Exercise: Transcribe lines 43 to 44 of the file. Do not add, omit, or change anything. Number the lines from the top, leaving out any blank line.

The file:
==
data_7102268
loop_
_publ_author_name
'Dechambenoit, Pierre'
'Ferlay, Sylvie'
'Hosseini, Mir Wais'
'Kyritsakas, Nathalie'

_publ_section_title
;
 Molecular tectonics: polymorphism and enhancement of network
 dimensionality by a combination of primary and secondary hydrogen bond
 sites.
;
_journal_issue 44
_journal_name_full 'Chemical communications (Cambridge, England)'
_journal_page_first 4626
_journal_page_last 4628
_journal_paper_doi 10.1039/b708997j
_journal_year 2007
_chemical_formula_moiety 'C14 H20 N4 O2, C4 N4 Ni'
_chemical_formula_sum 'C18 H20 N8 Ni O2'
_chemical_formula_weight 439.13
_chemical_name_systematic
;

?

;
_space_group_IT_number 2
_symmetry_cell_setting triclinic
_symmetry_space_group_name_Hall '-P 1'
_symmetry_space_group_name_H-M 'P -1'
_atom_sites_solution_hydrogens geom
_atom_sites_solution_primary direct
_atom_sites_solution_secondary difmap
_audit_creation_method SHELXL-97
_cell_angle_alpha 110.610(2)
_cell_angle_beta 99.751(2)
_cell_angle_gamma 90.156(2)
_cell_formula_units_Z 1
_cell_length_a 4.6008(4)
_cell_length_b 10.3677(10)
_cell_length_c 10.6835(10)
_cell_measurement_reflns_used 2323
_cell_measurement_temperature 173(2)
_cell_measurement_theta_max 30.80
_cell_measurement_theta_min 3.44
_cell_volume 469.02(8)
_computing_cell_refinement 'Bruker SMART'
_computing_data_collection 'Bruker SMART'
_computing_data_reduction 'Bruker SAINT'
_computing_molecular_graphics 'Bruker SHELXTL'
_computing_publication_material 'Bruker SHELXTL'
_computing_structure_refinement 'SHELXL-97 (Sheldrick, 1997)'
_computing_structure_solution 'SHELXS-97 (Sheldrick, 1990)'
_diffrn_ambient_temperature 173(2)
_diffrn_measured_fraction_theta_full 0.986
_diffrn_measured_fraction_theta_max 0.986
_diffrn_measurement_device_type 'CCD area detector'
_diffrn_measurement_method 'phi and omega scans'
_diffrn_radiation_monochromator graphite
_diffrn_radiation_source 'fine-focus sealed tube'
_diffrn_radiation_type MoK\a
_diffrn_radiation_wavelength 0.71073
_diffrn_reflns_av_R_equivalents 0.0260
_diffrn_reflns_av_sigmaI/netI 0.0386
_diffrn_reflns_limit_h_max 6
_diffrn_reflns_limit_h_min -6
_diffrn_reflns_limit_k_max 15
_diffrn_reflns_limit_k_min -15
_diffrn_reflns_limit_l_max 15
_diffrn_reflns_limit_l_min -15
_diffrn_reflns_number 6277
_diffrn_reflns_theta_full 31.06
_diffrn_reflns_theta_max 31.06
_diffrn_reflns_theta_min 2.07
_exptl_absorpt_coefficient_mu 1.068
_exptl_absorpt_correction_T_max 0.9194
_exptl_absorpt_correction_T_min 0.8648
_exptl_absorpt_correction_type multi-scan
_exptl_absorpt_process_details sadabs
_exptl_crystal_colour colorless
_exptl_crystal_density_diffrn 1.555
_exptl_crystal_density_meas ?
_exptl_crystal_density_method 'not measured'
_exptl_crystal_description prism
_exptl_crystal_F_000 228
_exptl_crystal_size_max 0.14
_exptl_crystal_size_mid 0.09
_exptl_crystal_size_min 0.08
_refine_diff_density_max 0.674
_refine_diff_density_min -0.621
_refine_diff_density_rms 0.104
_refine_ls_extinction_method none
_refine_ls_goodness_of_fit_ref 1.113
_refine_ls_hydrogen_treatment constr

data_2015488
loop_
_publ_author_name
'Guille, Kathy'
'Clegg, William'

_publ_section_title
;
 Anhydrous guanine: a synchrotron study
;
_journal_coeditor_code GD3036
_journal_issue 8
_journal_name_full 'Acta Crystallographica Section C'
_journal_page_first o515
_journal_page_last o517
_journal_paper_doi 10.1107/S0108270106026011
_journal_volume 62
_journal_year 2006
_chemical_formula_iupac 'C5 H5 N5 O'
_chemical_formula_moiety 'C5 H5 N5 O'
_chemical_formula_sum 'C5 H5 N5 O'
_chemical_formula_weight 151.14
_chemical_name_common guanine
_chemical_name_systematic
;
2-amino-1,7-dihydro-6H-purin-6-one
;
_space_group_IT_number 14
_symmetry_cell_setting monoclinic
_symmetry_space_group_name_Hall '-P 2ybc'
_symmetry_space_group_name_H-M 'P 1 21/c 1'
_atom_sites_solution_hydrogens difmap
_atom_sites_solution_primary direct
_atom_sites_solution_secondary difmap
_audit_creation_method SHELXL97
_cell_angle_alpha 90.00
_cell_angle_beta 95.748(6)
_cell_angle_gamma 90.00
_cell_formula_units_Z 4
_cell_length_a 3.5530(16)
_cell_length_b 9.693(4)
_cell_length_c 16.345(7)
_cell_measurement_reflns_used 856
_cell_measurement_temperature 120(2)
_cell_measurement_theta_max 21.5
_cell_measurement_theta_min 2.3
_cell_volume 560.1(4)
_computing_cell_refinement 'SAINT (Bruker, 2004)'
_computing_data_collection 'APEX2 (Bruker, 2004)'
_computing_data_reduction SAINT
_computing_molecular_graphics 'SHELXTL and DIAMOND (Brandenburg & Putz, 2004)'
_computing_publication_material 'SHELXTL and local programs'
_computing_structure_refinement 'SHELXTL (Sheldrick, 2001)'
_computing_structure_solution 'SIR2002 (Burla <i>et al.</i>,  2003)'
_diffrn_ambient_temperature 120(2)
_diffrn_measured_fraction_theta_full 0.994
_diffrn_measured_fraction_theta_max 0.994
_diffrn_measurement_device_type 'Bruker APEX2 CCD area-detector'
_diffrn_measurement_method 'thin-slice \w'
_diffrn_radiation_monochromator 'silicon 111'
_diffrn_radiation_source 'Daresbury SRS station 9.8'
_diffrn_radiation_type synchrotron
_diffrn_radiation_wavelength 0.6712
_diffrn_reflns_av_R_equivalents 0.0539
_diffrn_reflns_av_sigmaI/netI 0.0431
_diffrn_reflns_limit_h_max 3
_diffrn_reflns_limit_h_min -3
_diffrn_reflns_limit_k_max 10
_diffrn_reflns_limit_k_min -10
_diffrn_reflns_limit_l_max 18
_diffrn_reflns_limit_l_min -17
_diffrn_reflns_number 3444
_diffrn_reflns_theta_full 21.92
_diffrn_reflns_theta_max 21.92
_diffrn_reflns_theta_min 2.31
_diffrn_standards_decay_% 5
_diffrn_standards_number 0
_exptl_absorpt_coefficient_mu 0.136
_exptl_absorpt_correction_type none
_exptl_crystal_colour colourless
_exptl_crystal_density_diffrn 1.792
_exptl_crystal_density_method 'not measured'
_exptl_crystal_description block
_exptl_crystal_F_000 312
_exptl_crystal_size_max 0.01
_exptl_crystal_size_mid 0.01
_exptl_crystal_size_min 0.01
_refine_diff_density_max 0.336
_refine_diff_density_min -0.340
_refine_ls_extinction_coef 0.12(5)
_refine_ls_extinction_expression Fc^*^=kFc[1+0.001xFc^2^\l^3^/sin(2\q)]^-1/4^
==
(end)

_cell_measurement_temperature 173(2)
_cell_measurement_theta_max 30.80